<xs:element name="Value2" type="xs:string" minOccurs="1" maxOccurs="1" />
						</xs:sequence>
					</xs:complexType>
				</xs:element>
			</xs:sequence>
		</xs:complexType>
	</xs:element>
</xs:schema>';

 

Finally, here is the meat of the test script, which builds up an XML document, and then shred/INSERTs it into the table. Comparison test by uncommenting the (Table1Rows) part of the XML variable declaration on line 15.

DECLARE @sourceString nvarchar(MAX) =
	CONVERT
	(
		nvarchar(MAX),
		(
			SELECT TOP 100
				CAST(v.number AS nvarchar(4)) AS Value1,
				REPLICATE('a', CAST((v.number / 50) AS int)) AS Value2
				FROM master..spt_values v
				WHERE v.type = 'P'
				FOR XML PATH('Table1Row'), ROOT('Table1Rows')
		)
	);

DECLARE @sourceXml xml/*(Table1Rows)*/ = @sourceString;

DECLARE @i int = 100;
DECLARE @startTime datetime2;
DECLARE @endTime datetime2;

SET NOCOUNT ON;

TRUNCATE TABLE [dbo].[Table1];

SET @startTime = SYSDATETIME();

WHILE @i >= 0
BEGIN

	INSERT INTO [dbo].[Table1](Value1, Value2)
		SELECT
			n.x.value(N'Value1[1]', 'int'),
			n.x.value(N'Value2[1]', 'nvarchar(50)')
			FROM @sourceXml.nodes(N'Table1Rows[1]/Table1Row') n(x);
			
	SET @i -= 1;
	
END

SET @endTime = SYSDATETIME();

SELECT DATEDIFF(MILLISECOND, @startTime, @endTime);

 

While the results on your machine will no doubt vary versus mine, my test on a 2008 R2 instance took about 3,100 milliseconds without using the XML Schema Collection, and about 280 ms with. This is a huge improvement! And we can see the difference in the query plans.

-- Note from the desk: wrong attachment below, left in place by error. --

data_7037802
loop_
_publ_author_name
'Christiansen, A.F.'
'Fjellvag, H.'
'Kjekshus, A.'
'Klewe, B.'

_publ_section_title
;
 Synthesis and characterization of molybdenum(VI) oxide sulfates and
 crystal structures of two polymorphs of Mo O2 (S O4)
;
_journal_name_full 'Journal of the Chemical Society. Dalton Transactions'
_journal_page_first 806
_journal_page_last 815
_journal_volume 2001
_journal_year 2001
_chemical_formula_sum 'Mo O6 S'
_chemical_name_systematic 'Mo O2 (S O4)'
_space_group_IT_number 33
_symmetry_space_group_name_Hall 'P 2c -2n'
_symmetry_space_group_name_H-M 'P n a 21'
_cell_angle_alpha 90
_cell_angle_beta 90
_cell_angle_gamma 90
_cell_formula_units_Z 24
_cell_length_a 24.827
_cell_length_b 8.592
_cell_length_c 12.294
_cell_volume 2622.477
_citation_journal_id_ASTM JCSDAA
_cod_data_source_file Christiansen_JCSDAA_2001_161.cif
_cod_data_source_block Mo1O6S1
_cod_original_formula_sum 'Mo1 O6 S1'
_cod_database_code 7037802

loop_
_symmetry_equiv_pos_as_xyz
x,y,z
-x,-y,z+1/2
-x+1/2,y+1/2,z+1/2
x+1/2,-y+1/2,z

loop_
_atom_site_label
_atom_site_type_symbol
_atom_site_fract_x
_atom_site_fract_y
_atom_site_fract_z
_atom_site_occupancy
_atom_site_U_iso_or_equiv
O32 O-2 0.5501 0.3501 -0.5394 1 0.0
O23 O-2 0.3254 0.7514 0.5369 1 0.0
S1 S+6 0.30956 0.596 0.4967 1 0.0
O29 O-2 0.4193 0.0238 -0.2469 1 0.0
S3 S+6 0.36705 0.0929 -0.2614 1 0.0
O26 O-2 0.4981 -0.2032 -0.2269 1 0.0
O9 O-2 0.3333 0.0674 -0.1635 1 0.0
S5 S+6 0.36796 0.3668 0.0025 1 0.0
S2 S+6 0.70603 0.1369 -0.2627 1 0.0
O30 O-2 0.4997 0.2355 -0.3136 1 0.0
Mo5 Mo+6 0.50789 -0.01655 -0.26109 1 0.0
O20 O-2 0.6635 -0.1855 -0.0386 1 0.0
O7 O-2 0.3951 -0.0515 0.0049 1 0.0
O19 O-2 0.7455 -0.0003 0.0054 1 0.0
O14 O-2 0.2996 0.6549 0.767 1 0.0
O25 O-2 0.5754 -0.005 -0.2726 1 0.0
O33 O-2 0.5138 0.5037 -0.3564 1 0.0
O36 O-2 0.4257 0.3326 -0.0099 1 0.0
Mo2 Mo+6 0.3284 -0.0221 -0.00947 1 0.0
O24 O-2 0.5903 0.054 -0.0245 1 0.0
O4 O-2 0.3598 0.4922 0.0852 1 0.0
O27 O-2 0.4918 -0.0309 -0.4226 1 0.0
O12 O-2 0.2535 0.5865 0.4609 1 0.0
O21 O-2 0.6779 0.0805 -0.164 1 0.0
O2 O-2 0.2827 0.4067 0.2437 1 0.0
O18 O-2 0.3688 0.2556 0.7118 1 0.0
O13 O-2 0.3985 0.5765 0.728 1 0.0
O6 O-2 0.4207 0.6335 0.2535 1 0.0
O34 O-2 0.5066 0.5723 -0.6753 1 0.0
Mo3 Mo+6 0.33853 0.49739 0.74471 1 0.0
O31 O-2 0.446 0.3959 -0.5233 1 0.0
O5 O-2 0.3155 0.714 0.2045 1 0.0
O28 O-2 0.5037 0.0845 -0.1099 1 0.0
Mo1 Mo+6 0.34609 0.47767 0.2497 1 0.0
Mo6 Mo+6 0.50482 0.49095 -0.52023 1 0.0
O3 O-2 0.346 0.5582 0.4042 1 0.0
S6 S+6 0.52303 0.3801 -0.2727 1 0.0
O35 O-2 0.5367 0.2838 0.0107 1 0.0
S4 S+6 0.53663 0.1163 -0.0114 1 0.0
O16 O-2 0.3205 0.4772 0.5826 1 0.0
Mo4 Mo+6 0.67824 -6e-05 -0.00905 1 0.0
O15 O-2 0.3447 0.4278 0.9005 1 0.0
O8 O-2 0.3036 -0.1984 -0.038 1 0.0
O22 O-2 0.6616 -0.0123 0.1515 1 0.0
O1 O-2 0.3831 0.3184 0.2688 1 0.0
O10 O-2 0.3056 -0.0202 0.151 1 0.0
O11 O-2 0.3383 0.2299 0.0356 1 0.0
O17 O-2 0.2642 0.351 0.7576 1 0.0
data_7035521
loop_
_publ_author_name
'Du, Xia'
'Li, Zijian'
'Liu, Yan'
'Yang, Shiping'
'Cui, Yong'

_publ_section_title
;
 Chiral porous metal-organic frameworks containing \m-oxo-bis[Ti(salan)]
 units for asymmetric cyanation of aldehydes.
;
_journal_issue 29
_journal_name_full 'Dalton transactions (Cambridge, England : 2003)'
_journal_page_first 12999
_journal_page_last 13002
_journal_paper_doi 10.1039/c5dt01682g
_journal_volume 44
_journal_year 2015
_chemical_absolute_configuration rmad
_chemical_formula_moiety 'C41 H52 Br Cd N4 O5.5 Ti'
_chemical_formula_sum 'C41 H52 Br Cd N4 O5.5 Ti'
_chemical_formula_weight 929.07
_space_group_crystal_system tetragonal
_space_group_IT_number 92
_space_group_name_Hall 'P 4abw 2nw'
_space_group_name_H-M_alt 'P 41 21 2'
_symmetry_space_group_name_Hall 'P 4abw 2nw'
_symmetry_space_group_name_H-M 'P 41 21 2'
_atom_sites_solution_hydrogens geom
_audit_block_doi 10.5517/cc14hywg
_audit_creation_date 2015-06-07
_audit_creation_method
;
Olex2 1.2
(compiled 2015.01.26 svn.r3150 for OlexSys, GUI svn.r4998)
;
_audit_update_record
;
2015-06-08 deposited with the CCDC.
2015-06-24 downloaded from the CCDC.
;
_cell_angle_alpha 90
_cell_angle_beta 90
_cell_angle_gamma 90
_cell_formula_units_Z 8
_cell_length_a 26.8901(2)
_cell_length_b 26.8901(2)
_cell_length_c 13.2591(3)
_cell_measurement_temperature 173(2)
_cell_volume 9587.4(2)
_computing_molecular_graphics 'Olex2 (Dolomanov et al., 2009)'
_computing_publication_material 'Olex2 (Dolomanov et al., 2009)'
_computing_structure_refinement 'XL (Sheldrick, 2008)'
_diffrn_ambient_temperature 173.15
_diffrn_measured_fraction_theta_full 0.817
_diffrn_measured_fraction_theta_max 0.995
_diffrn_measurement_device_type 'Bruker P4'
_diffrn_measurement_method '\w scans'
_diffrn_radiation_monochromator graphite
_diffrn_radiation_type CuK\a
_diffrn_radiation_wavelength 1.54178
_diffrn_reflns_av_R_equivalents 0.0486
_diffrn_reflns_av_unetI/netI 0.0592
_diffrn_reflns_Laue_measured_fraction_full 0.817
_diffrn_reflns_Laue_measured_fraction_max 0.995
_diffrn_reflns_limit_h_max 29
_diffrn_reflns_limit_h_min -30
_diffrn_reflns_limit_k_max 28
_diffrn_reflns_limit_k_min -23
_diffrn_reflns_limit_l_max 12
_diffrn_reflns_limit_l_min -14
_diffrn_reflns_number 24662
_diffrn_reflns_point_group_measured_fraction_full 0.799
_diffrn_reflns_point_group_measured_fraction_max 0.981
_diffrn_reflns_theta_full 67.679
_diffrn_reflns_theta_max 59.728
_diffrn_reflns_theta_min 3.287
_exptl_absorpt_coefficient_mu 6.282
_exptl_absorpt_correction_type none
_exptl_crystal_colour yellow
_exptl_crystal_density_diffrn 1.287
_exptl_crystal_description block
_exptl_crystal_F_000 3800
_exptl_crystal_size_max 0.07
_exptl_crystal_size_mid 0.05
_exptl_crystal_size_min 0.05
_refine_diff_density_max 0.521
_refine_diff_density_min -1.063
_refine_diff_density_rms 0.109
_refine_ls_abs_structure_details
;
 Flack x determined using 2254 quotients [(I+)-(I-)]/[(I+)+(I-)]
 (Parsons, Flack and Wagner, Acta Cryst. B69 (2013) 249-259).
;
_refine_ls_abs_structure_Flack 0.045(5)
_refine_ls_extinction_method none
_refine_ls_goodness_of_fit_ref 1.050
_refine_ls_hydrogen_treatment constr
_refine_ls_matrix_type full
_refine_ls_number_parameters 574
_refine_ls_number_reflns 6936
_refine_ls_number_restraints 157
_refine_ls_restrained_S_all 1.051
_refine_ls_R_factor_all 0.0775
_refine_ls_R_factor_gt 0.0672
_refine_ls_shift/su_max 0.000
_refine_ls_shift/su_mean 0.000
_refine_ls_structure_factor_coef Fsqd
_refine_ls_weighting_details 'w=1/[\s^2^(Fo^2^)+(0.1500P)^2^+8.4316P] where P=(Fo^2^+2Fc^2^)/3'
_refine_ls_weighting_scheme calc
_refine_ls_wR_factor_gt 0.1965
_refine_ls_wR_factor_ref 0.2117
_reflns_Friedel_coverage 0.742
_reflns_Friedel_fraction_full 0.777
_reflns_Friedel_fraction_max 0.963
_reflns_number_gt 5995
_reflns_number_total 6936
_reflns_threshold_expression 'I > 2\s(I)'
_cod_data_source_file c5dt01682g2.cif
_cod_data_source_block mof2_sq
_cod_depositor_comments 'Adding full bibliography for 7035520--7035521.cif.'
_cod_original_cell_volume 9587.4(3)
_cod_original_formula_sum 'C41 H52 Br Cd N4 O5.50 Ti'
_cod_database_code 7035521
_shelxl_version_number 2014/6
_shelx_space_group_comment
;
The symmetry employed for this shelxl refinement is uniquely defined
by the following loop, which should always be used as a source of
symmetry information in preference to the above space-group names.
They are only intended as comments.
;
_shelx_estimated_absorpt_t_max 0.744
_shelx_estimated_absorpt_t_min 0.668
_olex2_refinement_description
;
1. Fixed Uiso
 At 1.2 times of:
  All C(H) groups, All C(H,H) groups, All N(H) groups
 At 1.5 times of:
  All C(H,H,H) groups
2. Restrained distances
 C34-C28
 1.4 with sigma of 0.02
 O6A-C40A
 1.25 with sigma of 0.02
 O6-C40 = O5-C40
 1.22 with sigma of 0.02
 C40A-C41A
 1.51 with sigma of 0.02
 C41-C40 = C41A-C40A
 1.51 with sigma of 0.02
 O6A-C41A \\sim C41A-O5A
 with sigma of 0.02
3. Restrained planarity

Before:

Query Plan Before

 

After:

Query Plan After

 

When I started using XML Schema Collections, I was only using them to strongly-type my XML, but it turns out that shredding XML can see a significant performance improvement as a side-effect. I read that strongly-typing XML slows down writes to XML variables, but I have yet to encounter a situation where that was necessary, or indeed, a good idea.

If you do start using XML Schema Collections in your own applications, I have a slight caution: you may want to avoid strongly typing parameters that are exposed in the database API (i.e., stored procedure parameters), even though it's technically correct to construct the parameters that way. The reason why is that XML Schema Collections, once created, cannot be altered in-place (there is an ALTER XML SCHEMA COLLECTION, but it doesn't do what you might expect). To change the definition, a collection must be dropped and recreated, which means that all objects with strong dependencies must be dropped and recreated as well. I think this is a royal pain -- feel free to vote up the Connect feature request to add the expected functionality.

A workaround is to weakly type the API parameters, but immediately cast the parameter to a strongly-typed local variable in the procedure body, like so:

CREATE PROCEDURE [dbo].[Proc1](@p1 xml)
AS
BEGIN

	DECLARE @realP1 xml(MySchemaCollection) = @p1;
	
	...

 

From an API point of view, that's not the best solution as the strong type isn't exposed to the outside, but IMO, it's a good enough tradeoff from a maintenance point of view, particularly if the Schema Collection is reused in many places.